Henderson Historical Society Stories


Water in the Mojave

Henderson, Nevada - Then and Now

Water and Pipelines

BMIWaterPipeline-treeSome of the below photos show the water pipeline from Lake Mead to the BMI Project. The pipeline was completed in 1943. Prior to that all water in the Las Vegas valley came from artesian springs and wells. During construction of the BMI Plant and housing, water was hauled from wells by train to the site and stored in wooden tanks.

The first two photos below show the location of the pipeline at BMI picture near the present day gate to Lake Mead on Lake Mead Drive. The color photo taken in 2012, is near the same place as the original photo site. Notice the dirt service road is probably the original and in the color version the new, paved River Mts. Bike trail.

The old pipeline of 1943 is still in operation working alongside a number of new pipelines that supply not only Henderson but also Las Vegas. Over the years the pipeline has sprung a few leaks and supported some nice volunteers (see attached) like the cottonwood tree shown at right in a photo from 2004.


Magnesium Maggie

The original Bombshell. A Magnesium Maggie hard at work at the BMI plant, circa 1940.

Most people have heard of Rosie the Riveter, but on a local level, Southern Nevada had its own version of hard-working, wartime women known as “Magnesium Maggies.” The term was coined by researcher and former war worker herself, Irene Rostine. Ms. Rostine’s work is focused on the role of women in Southern Nevada’s magnesium war industry. With the largest group working at the Basic Magnesium Plant in Henderson, women drove forklifts, handled ingots, were full-fledged machinists, and worked over molten metal. Find more about Magnesium Maggie here:

Magnesium Maggie: Ready to do the Job

Were you or someone in your family a Magnesium Maggie at the BMI plant? If so, we want to know. Tell us your story! It’s worth it’s weight in gold…or magnesium.


Architect Paul Revere Williams

Paul R. Williams and the Design of the Basic Townsite

Image: HERALD EXAMINER COLLECTION/Los Angeles Public Library

At the peak of its production, BMI had 13,618 workers on-site, dwarfing the 5,250 employed on the Boulder Dam project. At one time, it is estimated that nearly 10% of the total population of Nevada worked at BMI during the plant’s construction and use. At its peak, BMI’s weekly payroll was greater than the monthly payroll at the nearby Hoover Dam.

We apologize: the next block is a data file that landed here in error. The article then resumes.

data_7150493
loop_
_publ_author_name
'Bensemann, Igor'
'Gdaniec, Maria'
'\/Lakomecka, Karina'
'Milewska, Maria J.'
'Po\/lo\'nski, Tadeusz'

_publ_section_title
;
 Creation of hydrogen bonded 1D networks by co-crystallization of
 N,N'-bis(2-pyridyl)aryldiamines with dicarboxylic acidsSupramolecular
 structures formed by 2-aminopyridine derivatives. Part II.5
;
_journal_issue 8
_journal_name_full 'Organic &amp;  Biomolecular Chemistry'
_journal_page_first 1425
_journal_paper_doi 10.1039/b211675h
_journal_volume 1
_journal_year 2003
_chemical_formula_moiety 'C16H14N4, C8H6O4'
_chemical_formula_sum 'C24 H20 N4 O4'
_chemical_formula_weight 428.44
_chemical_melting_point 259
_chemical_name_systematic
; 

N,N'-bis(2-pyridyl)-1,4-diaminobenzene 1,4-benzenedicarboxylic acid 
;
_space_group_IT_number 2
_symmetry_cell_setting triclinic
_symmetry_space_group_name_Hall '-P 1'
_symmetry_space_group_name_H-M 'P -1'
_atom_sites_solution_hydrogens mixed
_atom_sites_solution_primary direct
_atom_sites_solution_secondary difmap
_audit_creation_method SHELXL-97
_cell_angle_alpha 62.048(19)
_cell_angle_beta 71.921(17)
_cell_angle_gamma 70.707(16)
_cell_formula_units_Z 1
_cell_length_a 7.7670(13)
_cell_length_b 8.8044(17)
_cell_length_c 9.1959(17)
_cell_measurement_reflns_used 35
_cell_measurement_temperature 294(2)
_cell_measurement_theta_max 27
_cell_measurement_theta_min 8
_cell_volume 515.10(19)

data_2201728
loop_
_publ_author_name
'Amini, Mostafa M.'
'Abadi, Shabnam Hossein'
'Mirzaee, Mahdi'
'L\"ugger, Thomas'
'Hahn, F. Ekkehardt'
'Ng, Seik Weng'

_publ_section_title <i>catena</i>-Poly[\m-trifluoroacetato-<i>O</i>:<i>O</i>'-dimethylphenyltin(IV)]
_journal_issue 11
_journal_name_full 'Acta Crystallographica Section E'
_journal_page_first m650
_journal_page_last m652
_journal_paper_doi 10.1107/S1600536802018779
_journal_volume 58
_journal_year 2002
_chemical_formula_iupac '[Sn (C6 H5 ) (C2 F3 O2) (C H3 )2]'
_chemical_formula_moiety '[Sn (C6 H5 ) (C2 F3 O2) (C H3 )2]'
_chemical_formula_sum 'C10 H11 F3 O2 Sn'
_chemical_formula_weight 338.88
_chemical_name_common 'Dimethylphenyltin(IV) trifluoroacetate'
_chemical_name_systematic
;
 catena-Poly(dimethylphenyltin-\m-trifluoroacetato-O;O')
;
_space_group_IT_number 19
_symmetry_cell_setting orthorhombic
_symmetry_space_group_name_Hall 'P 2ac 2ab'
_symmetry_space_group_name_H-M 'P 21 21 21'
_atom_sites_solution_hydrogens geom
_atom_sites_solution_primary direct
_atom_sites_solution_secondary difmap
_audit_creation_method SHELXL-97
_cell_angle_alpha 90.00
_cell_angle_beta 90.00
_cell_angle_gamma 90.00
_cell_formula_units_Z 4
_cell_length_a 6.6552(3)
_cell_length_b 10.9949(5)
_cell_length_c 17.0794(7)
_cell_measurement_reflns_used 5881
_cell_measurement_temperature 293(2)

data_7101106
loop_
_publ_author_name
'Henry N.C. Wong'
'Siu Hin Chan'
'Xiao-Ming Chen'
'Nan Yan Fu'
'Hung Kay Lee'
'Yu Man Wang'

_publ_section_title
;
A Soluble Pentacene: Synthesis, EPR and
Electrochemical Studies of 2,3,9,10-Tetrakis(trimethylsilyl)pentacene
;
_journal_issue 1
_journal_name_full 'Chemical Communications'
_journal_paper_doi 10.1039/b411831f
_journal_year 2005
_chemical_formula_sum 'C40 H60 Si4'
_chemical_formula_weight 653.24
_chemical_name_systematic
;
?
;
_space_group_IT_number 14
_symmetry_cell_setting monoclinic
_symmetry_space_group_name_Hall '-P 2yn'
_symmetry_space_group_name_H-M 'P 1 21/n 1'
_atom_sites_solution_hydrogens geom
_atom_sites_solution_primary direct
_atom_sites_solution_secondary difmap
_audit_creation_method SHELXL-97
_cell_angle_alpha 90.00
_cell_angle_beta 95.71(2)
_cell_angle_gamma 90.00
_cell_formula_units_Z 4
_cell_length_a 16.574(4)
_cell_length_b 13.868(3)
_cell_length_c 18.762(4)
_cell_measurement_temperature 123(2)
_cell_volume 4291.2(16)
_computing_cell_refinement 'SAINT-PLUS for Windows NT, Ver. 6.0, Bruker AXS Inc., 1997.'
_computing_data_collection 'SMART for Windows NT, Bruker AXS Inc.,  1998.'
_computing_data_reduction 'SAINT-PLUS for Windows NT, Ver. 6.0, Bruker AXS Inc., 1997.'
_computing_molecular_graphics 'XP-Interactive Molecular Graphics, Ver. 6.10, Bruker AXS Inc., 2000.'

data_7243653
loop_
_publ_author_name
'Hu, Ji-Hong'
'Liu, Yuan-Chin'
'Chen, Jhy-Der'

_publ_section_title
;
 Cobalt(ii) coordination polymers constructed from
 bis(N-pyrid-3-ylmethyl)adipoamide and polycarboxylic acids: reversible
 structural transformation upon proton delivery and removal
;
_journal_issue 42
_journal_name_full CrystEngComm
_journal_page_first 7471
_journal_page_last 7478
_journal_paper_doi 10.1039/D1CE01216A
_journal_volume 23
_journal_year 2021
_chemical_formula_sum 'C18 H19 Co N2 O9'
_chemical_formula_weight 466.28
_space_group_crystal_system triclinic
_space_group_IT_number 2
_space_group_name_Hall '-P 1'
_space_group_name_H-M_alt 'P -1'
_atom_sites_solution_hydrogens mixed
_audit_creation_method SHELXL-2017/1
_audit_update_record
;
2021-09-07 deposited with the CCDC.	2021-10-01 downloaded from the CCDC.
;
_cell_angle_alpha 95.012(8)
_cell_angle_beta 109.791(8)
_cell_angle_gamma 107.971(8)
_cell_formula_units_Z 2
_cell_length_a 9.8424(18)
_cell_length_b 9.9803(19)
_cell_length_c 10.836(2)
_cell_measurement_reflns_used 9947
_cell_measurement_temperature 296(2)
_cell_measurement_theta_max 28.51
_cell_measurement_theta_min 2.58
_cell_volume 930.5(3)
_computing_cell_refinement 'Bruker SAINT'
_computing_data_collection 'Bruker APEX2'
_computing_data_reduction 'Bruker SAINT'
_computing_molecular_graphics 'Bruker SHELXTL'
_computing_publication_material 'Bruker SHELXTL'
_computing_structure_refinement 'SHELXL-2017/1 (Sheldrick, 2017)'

In 1941, world-renowned architect, Paul R. Williams was commissioned to design a housing development of 1,000 homes for the growing BMI work force, most of whom were living in canvas tents.  Famous for his work with wealthy clients, Williams was known as the “Architect to the Hollywood stars.” Yet Williams had a practical side and he brought his vision to the design of what was known as the Basic Townsite.  Envisioning homes that were comfortable, functional and defined by his love of California flavor, the Basic Townsite was conceived as a company town.

While Williams himself was African-American, the Basic Townsite he designed was closed to the thousands of African Americans who worked at the plant or in local support industries. It is not known whether the issue of segregation was ever brought up in the design phase.  High labor turnover, substandard working conditions at the plant, chlorine gas in the air, and an atmosphere that was not conducive to family life resulted in workers looking for alternative housing and ultimately, the project was never fully occupied.

Williams continued to have a thriving career as an architect and designed over 3,000 buildings, served on many municipal, state and federal commissions, was active in political and social organizations and earned the admiration and respect of his peers.  He was the first African American elected a Fellow of the American Institute of Architects.

If you would like to learn more about visit the Paul Revere Williams website.